LISBON (Reuters) - Japan and Norway are giving large subsidies to their whaling industries, which have become unprofitable due to rising costs and declining demand for whale meat, the WWF said Friday.
Conservation group the World Wildlife Fund (WWF) said a report it commissioned on the economics of whaling shows Japan has spent $164 million supporting its whaling industry since 1988 and Norway’s subsidies add up to more than $15 million since 1992.
“In this time of global economic crisis, the use of valuable tax dollars to prop up what is basically an economically unviable industry is neither strategic, sustainable, nor an appropriate use of limited government funds,” said Susan Lieberman, WWF’s Species Director Program.
Lieberman’s comments come just days ahead of the International Whaling Commission’s (IWC) annual meeting in Madeira next week, where Japan and Norway are likely to come under pressure from anti-whaling nations including Britain and the United States to end their hunts.
Japan officially observes a 1986 global moratorium on whaling — unlike Norway and Iceland, which ignore it and carry out commercial whaling — but still catches about 900 whales a year in Antarctic waters for what it calls research purposes.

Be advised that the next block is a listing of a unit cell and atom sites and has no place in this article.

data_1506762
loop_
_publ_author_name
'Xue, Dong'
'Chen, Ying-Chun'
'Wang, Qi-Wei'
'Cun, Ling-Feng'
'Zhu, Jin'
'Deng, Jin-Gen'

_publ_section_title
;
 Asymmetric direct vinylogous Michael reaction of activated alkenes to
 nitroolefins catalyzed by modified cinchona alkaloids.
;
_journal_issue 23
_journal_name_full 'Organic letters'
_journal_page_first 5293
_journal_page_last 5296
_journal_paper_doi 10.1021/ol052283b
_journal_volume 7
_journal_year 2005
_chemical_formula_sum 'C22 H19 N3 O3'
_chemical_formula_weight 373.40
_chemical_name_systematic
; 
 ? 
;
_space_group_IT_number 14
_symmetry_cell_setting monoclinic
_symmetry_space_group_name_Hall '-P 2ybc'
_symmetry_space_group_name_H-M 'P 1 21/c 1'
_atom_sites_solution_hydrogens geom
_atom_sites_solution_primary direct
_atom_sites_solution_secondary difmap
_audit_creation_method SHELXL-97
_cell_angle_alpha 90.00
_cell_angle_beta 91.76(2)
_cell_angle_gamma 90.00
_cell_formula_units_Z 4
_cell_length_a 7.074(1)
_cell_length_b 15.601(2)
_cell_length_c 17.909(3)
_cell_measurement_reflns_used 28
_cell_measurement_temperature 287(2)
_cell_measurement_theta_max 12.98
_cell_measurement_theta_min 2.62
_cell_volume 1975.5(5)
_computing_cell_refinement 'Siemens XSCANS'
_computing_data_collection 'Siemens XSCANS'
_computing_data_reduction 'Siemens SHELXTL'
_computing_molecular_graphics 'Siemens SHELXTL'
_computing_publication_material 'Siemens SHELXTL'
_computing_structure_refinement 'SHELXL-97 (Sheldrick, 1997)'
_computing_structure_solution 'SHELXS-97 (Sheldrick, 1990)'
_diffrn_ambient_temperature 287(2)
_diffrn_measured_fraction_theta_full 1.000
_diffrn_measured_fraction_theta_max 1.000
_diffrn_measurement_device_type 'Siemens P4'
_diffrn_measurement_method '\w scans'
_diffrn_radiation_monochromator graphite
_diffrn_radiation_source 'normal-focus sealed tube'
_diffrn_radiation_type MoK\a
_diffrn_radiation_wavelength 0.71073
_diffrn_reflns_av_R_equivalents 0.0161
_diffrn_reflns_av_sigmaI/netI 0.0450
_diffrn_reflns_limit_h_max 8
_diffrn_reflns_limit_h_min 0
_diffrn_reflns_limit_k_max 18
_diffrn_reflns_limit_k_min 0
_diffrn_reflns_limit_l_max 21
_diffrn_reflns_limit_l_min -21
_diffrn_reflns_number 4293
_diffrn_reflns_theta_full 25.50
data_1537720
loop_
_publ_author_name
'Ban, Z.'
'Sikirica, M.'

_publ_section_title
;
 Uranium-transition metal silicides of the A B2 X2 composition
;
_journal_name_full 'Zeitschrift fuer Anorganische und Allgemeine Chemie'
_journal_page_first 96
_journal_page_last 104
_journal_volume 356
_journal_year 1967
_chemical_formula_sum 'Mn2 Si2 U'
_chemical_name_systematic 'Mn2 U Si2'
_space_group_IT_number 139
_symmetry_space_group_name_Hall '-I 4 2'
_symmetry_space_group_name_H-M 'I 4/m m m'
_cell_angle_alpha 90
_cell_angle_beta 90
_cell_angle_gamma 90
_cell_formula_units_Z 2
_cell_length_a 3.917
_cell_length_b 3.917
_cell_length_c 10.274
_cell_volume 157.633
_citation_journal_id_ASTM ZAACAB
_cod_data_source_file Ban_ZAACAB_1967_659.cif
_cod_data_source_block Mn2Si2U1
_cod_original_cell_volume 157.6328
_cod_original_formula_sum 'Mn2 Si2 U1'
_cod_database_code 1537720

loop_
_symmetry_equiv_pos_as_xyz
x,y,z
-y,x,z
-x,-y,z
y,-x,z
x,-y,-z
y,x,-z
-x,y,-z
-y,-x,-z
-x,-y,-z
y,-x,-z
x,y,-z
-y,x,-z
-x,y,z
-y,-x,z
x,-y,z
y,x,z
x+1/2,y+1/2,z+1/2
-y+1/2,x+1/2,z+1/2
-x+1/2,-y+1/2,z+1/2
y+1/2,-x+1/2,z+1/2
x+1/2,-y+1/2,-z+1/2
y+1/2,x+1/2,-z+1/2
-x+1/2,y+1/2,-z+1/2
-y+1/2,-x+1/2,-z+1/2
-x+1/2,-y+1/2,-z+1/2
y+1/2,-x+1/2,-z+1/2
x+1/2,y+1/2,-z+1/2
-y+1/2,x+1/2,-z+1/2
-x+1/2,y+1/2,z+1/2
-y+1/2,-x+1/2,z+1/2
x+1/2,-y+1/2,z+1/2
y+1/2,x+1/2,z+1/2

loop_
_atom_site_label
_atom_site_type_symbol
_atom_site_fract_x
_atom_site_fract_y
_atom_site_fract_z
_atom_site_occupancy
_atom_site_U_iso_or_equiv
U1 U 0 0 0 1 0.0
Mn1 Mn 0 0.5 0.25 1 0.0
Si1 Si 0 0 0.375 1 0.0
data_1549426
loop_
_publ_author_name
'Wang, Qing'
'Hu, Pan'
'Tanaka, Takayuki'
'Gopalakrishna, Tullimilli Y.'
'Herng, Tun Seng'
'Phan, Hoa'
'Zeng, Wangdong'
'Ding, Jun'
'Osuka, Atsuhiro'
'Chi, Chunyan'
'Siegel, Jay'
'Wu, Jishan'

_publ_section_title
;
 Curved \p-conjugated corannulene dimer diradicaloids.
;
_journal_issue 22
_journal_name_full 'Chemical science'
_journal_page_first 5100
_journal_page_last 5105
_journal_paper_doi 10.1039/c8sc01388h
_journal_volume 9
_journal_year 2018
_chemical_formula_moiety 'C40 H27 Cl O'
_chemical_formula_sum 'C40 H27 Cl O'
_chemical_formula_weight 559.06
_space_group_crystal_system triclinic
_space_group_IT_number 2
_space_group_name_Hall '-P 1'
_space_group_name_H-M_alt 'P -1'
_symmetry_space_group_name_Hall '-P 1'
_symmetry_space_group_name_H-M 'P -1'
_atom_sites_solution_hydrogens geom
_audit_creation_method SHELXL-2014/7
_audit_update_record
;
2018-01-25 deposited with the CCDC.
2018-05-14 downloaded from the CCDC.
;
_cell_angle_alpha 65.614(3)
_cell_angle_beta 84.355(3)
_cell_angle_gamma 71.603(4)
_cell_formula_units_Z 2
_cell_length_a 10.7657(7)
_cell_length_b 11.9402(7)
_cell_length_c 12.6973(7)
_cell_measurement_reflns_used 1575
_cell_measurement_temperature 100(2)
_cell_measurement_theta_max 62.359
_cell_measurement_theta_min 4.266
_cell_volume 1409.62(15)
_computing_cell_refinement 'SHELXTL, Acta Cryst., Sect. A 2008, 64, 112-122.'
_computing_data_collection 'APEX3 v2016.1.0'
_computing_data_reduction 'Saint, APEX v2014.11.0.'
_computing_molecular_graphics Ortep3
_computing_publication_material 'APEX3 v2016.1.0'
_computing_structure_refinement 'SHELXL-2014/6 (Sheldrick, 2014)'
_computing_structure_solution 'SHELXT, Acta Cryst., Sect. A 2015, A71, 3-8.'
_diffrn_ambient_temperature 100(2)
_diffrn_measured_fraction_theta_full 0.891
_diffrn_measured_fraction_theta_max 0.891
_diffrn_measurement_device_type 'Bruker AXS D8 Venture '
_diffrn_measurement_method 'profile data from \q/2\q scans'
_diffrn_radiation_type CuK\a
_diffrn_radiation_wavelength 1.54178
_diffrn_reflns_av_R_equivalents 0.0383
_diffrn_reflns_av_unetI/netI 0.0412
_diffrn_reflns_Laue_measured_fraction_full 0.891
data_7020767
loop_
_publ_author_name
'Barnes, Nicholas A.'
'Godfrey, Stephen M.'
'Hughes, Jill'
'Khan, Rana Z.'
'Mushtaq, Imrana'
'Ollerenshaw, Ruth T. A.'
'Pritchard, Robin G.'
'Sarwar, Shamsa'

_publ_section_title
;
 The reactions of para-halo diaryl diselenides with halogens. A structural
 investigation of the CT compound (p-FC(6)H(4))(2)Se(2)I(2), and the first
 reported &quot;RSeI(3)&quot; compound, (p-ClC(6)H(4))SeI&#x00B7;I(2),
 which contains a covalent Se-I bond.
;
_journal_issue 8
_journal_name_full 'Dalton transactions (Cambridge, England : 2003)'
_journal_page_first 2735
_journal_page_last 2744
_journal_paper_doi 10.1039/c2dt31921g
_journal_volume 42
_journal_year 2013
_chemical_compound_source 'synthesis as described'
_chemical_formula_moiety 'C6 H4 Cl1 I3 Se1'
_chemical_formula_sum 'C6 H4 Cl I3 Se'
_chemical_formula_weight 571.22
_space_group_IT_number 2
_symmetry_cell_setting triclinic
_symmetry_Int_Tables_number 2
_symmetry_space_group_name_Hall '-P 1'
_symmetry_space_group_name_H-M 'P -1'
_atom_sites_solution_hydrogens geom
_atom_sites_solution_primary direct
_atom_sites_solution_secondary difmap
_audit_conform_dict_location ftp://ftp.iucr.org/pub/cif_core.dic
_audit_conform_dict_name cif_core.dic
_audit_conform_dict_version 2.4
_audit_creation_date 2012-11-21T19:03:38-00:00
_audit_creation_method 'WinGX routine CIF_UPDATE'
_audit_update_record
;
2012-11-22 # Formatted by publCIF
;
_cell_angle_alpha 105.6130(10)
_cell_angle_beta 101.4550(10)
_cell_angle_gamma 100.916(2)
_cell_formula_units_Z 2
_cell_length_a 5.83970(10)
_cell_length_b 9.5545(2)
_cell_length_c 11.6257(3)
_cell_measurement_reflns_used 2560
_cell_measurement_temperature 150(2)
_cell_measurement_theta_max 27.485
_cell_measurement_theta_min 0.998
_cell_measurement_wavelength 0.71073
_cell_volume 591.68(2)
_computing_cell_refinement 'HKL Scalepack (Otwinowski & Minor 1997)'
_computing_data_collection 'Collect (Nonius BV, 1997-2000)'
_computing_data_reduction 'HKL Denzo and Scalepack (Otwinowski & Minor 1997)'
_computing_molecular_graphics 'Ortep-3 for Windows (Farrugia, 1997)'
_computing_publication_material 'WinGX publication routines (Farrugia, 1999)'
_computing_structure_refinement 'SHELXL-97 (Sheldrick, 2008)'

Most of the meat from the scientific catches ends up on the dinner table, angering animal welfare groups around the world who argue that many species face extinction and that explosive harpoons used by whalers can cause horrific suffering.
The report commissioned by the WWF said the Japanese whaling industry needed $12 million to break even in the 2009-season and that whale meat vendors have had to cut their margins due to waning demand.
Margins are also tight in the Norwegian whaling industry with low fixed prices and falling meat demand, a situation illustrated by the fact that the country has only taken around 70 percent of its self-assigned 885-whale quota in recent years.
The Norwegian government supports its whaling sector through fuel, transport and storage cost subsidies, as well as financing information campaigns, it added.
Editing by Axel Bugge and Jon Hemming